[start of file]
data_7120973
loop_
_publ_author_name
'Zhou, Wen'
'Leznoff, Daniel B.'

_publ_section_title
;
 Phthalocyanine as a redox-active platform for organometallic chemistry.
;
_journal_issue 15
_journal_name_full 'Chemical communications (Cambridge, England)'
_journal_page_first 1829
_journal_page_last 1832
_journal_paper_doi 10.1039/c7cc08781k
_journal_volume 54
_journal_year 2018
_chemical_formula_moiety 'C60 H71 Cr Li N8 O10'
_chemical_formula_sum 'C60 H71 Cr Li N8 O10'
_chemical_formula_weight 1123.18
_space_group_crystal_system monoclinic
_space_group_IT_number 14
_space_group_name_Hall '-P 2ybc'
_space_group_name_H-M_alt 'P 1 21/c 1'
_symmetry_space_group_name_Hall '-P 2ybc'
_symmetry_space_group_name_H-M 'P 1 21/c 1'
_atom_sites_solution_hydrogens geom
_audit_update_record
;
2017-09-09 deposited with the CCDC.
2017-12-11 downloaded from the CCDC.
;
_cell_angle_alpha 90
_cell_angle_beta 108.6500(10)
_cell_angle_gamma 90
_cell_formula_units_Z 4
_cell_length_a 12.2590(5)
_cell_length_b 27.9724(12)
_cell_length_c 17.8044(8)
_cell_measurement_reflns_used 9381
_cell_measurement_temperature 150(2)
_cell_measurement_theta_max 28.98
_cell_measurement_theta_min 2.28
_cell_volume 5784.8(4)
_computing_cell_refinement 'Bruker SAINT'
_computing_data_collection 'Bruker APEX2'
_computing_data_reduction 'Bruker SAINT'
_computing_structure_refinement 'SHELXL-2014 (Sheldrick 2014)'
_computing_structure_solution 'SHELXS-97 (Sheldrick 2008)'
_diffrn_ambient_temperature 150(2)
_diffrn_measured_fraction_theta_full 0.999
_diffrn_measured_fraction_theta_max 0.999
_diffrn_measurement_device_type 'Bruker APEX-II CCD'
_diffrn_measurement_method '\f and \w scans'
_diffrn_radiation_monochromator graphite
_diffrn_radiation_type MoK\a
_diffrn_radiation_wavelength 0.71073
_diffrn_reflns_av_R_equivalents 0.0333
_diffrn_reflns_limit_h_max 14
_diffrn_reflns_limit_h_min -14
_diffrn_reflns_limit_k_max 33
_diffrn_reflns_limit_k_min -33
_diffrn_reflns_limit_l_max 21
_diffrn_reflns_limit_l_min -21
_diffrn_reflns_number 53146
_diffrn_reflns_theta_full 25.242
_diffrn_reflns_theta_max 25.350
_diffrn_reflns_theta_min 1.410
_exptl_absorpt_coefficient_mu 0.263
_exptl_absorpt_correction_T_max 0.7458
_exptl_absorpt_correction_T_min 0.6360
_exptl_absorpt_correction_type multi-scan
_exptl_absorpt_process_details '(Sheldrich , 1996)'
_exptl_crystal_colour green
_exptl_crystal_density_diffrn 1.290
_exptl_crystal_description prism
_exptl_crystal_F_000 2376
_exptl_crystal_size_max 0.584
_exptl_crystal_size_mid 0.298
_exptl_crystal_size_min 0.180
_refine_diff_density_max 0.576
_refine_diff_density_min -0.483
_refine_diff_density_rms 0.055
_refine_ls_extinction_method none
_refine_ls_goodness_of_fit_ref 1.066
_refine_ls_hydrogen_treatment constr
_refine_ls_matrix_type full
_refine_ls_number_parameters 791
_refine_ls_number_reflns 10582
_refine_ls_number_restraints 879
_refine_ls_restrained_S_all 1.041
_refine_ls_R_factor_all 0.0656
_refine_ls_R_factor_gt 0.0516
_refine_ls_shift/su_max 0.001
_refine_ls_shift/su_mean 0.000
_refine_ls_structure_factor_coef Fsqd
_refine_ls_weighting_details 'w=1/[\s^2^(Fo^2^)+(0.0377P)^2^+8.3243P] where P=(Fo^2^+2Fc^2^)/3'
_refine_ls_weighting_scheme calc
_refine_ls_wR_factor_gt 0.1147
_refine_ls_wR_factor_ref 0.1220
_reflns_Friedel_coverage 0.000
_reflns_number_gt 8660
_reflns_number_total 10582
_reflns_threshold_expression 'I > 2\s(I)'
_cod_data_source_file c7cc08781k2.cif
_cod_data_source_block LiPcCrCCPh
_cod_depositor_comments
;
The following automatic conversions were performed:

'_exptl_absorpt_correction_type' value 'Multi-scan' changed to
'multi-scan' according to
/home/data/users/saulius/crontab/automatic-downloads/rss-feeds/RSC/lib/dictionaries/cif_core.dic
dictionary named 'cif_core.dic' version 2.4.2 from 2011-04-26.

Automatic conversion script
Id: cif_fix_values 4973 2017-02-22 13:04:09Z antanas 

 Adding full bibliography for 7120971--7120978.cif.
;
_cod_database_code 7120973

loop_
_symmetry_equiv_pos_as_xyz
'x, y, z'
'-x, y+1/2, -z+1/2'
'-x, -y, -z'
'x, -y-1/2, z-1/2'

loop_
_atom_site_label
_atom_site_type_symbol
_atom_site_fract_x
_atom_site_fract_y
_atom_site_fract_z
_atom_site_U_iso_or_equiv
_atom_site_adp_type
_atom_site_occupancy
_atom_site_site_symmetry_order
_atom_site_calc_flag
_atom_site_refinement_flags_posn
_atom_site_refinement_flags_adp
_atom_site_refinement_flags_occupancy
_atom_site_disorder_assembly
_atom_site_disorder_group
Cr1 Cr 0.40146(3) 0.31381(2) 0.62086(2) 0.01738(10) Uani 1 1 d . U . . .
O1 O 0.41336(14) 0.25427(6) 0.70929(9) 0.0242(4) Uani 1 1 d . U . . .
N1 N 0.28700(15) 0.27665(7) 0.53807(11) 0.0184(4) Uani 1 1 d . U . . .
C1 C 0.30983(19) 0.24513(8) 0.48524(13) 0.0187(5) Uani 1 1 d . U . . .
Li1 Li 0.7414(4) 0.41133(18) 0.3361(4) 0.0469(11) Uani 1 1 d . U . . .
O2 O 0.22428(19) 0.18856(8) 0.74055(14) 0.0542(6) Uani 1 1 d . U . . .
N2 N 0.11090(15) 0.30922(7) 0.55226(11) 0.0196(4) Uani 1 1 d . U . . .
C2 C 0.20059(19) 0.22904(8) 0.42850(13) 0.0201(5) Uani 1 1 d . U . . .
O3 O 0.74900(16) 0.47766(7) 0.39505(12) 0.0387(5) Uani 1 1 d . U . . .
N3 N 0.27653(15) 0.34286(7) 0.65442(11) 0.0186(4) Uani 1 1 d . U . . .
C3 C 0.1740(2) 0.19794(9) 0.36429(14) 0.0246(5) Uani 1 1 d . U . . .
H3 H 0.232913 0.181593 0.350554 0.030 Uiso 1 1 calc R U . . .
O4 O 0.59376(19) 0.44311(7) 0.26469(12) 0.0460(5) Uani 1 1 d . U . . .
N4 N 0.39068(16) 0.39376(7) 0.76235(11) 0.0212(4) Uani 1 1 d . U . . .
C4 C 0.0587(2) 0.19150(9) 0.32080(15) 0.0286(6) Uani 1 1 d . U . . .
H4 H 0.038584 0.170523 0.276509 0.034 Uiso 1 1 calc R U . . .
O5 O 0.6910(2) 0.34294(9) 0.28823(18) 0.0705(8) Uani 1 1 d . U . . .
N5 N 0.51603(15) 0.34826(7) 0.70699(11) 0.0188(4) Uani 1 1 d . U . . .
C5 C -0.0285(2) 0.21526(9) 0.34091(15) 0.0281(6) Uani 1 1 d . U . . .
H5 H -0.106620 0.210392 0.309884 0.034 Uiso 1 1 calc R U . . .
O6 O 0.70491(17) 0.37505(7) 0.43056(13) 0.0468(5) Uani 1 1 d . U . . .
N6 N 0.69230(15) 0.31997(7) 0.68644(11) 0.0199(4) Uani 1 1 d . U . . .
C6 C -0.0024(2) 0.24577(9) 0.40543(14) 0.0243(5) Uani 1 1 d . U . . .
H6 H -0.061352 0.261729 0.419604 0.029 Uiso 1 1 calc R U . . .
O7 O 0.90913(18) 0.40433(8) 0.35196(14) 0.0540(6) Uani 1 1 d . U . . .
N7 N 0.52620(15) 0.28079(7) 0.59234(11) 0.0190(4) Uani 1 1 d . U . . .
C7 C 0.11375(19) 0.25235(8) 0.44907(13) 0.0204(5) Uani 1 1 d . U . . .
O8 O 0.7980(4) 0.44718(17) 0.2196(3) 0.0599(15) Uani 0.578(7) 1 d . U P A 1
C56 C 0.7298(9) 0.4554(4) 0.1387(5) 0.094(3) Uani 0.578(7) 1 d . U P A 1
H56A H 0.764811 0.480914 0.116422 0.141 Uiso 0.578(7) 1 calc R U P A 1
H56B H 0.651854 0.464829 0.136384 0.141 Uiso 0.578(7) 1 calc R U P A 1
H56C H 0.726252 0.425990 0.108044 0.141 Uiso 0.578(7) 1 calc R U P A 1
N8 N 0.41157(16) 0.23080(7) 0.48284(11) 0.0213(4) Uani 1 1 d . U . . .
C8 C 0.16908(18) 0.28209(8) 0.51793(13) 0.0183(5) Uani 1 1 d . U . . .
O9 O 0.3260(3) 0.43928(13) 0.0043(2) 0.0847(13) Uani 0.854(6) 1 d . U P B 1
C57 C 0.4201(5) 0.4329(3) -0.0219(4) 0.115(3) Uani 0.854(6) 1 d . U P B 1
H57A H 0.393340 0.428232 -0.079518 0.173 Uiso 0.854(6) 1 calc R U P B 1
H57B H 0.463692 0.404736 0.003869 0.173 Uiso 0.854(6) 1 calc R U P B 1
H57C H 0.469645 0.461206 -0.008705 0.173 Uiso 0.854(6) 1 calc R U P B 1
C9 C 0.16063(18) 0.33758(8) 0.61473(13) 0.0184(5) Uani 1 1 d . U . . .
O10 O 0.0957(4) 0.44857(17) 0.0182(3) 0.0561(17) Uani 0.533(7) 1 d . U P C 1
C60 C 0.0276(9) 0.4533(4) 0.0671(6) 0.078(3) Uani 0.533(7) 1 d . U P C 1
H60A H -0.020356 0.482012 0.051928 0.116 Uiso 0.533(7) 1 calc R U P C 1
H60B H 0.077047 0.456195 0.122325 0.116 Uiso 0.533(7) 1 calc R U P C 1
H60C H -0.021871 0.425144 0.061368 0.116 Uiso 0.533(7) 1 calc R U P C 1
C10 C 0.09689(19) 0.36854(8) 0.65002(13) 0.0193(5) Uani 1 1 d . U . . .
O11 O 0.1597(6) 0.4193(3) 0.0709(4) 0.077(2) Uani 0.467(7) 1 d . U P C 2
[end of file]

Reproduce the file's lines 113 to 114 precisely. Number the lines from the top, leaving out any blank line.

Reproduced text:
Automatic conversion script
Id: cif_fix_values 4973 2017-02-22 13:04:09Z antanas 